Article Type: Original Articles
Theory of Mind Skills in Adolescents with Obsessive-Compulsive Disorder
Fatih Dagdelen, Ayse Pinar Vural


Objective: The aim of study is to examine whether there is a deficit about Theory of Mind (ToM) skills of adolescents with obsessive-compulsive disorder (OCD) compared to ythe psychiatrically healthy controls and to examine the association between ToM deficit and variables such as OCD severity.

Methods: The study included 30 adolescents between 12 to 16 years old who were diagnosed with OCD according to the Diagnostic and Statistical Manual of Mental Disorders Fifth edition (DSM-5) and 30 adolescents without any psychiatric diagnoses. Sociodemographic characteristics of the participants were collected with a form; in addition, neuropsychological tests were administered to examine development of ıntelligence and ToM skills. Turkish version of Schedule for Affective Disorders and Schizophrenia for School-Age-Children Present and lifetime version, Children's Yale-Brown Obsessive Compulsive Scale, Children’s Depression Inventory, and Childhood Anxiety Screening Scale were administered. Intelligence level of patients were assessed with Wechsler Intelligence Scale for Children-Revised; while ToM skills were evaluated with Hinting Task Reading the Mind in the Eyes Task and false belief tasks such as Sally-Anne, Smarties, Chocolate Bar cand Ice-Cream Truck tests.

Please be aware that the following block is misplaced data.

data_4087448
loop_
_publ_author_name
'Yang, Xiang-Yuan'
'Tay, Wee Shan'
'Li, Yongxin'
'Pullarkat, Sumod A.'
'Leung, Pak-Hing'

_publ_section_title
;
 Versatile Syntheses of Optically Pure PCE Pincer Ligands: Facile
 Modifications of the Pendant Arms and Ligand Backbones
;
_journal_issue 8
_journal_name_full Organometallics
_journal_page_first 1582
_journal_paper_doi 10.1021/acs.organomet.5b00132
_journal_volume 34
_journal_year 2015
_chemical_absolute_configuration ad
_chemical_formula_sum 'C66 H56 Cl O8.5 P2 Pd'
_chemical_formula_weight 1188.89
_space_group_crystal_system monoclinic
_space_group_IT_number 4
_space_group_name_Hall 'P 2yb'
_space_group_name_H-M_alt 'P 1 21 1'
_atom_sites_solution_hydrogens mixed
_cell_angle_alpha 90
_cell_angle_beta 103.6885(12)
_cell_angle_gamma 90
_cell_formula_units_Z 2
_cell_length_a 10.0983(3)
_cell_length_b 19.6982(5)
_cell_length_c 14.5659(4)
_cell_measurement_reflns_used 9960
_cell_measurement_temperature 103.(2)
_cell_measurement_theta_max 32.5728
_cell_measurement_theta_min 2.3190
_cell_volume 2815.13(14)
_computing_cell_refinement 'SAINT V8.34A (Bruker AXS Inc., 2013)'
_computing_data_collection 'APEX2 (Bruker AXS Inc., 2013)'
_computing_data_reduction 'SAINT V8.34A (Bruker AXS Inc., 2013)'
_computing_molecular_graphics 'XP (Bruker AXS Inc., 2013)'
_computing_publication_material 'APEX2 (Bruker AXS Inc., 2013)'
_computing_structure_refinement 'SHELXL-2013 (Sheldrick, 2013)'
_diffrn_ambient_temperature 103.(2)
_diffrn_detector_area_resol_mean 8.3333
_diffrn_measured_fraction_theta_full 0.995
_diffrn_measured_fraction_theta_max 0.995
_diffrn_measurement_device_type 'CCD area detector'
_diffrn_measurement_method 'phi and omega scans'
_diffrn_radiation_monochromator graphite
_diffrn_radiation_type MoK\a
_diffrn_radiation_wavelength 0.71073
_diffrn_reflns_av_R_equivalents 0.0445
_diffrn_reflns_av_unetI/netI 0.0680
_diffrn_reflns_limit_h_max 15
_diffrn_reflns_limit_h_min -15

Results: It was determined those adolescents with OCD tended to fail in false belief tests and that the increase in OCD symptom severity did not affect ToM test performance.

Conclusions: Due to limited number of patients, our findings couldn’t be generalized to all adolescents diagnosed OCD; therefore there is a need for more studies in this area.

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Key words: False belief, obsessive-compulsive disorder, theory of mind
Psychiatry and Behavioral Sciences 2019;9(4):172-178
Online ISSN: 2636-834X
Creative Commons License This work is licensed under a Creative Commons Attribution 3.0 Unported License